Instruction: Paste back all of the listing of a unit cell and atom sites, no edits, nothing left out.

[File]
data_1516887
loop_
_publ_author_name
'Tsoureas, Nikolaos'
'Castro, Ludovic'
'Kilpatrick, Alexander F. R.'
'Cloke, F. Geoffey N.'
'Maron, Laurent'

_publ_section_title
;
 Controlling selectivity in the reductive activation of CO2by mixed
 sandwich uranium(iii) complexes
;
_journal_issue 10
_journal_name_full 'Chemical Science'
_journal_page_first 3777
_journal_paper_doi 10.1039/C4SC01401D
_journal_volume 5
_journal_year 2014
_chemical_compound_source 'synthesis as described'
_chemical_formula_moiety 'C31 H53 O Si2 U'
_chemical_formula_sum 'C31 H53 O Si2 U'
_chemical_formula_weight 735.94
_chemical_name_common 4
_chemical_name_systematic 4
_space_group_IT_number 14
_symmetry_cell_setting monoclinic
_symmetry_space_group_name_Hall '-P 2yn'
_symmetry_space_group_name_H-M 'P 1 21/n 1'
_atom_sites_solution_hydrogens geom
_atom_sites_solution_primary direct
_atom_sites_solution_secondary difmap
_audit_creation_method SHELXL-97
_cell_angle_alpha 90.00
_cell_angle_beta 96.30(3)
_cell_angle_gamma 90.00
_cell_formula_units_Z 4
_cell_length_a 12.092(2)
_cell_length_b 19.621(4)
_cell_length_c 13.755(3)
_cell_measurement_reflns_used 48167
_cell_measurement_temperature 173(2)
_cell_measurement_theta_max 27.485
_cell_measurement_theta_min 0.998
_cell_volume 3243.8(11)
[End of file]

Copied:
data_1516887
loop_
_publ_author_name
'Tsoureas, Nikolaos'
'Castro, Ludovic'
'Kilpatrick, Alexander F. R.'
'Cloke, F. Geoffey N.'
'Maron, Laurent'

_publ_section_title
;
 Controlling selectivity in the reductive activation of CO2by mixed
 sandwich uranium(iii) complexes
;
_journal_issue 10
_journal_name_full 'Chemical Science'
_journal_page_first 3777
_journal_paper_doi 10.1039/C4SC01401D
_journal_volume 5
_journal_year 2014
_chemical_compound_source 'synthesis as described'
_chemical_formula_moiety 'C31 H53 O Si2 U'
_chemical_formula_sum 'C31 H53 O Si2 U'
_chemical_formula_weight 735.94
_chemical_name_common 4
_chemical_name_systematic 4
_space_group_IT_number 14
_symmetry_cell_setting monoclinic
_symmetry_space_group_name_Hall '-P 2yn'
_symmetry_space_group_name_H-M 'P 1 21/n 1'
_atom_sites_solution_hydrogens geom
_atom_sites_solution_primary direct
_atom_sites_solution_secondary difmap
_audit_creation_method SHELXL-97
_cell_angle_alpha 90.00
_cell_angle_beta 96.30(3)
_cell_angle_gamma 90.00
_cell_formula_units_Z 4
_cell_length_a 12.092(2)
_cell_length_b 19.621(4)
_cell_length_c 13.755(3)
_cell_measurement_reflns_used 48167
_cell_measurement_temperature 173(2)
_cell_measurement_theta_max 27.485
_cell_measurement_theta_min 0.998
_cell_volume 3243.8(11)